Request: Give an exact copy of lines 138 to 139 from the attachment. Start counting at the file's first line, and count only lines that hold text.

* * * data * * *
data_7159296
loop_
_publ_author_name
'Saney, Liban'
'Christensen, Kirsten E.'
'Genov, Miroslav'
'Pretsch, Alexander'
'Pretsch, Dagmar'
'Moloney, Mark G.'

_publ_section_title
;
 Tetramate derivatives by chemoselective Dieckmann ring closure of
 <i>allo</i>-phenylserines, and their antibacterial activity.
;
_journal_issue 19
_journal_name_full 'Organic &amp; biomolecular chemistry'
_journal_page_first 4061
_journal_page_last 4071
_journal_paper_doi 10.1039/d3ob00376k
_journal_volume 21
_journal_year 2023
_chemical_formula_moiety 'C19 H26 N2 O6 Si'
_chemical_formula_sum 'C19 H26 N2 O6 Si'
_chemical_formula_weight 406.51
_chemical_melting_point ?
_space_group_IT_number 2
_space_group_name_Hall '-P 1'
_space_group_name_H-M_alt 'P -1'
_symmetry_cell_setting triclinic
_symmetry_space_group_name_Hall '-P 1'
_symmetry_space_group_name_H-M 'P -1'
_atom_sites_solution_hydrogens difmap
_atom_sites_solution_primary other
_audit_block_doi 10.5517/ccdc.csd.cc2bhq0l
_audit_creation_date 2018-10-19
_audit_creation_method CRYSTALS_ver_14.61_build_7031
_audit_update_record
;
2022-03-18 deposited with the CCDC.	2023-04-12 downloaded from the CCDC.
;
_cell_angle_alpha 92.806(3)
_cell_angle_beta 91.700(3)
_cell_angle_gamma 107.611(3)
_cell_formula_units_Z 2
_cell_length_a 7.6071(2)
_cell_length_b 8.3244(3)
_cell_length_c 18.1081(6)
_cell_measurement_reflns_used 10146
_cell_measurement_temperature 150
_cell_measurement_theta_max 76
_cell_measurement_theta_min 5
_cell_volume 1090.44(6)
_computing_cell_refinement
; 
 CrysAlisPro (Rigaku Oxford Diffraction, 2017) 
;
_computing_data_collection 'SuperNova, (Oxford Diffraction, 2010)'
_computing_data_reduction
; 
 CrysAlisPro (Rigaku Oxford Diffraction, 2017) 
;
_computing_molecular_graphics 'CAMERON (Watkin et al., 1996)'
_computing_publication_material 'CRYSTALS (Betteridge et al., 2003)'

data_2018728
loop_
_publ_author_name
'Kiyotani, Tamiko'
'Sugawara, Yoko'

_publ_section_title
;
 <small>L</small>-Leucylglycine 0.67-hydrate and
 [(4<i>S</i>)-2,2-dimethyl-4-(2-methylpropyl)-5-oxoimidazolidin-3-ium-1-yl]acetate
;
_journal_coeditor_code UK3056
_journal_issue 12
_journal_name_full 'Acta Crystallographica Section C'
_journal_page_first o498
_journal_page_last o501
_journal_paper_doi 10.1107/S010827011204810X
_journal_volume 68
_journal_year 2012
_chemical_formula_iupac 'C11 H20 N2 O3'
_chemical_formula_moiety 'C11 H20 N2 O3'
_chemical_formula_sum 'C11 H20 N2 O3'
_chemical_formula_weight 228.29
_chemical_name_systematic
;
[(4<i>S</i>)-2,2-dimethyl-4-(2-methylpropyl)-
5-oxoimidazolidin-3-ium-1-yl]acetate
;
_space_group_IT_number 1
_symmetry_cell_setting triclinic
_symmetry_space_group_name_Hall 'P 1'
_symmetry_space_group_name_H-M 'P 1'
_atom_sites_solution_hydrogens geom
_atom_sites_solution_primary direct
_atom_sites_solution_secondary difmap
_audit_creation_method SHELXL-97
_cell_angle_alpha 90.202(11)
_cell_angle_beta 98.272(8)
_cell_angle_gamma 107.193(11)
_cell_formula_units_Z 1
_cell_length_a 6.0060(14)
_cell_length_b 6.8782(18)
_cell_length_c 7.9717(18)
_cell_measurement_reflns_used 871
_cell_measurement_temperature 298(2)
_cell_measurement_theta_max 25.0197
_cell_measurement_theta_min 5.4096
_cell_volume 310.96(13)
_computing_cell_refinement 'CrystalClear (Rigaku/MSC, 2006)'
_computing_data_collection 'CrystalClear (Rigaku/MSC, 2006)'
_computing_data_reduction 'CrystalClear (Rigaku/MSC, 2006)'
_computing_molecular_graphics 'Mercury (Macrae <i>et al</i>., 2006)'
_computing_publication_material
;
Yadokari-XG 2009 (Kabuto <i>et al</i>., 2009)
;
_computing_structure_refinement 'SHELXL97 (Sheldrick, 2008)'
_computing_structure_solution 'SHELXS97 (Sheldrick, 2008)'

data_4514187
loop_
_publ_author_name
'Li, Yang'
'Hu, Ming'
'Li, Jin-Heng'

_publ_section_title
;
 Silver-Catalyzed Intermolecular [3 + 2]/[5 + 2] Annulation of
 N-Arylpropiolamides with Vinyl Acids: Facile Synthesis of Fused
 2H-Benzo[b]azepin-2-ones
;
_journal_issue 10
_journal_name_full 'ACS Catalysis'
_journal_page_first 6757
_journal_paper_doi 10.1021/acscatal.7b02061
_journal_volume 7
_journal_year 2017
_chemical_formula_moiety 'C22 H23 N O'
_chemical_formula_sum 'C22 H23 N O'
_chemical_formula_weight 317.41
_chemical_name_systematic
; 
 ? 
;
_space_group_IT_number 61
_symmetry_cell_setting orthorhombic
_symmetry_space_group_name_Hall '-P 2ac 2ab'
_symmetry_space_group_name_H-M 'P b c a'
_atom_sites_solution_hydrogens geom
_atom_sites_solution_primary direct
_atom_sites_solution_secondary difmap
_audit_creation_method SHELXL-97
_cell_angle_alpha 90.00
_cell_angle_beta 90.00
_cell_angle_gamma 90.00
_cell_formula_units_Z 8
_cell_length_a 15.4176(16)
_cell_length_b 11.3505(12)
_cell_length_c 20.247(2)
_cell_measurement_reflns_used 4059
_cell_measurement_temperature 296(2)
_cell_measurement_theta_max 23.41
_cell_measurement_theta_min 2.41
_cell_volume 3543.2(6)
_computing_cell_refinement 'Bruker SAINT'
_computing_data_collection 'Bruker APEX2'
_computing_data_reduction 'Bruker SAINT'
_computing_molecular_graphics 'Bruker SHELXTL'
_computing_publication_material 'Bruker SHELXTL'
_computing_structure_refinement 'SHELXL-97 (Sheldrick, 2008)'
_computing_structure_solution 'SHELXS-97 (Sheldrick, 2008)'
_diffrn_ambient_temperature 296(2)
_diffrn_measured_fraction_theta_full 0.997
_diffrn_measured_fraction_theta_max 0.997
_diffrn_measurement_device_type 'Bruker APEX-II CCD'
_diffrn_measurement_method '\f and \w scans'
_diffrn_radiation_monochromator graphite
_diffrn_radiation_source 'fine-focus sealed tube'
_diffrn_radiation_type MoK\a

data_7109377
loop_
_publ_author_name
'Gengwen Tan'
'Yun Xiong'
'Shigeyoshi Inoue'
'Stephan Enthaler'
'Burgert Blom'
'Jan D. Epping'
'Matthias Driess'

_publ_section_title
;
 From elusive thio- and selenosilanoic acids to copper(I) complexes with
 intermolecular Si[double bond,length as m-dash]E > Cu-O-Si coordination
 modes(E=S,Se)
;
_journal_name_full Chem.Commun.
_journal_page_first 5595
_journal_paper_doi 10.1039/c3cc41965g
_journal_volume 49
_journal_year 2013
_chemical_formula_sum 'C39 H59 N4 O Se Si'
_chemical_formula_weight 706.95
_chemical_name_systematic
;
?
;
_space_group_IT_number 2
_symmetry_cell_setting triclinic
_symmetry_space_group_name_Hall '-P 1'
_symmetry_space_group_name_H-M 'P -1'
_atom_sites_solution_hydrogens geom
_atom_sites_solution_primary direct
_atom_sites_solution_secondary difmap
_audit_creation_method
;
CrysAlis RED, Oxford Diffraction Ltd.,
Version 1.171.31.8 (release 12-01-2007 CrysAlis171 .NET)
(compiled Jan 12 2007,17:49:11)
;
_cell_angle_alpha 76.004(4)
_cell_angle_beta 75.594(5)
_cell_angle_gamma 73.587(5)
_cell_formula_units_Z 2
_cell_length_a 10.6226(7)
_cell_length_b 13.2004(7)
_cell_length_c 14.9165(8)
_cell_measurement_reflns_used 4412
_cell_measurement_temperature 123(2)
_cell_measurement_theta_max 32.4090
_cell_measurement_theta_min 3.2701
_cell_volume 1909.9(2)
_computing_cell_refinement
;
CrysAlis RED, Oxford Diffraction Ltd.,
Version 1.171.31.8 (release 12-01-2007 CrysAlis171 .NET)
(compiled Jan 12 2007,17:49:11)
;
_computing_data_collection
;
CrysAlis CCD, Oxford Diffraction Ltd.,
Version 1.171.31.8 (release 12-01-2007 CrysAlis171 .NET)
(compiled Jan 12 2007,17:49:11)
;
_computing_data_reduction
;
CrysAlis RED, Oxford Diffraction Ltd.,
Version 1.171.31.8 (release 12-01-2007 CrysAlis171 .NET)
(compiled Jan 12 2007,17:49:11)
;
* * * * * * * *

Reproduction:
_journal_year 2017
_chemical_formula_moiety 'C22 H23 N O'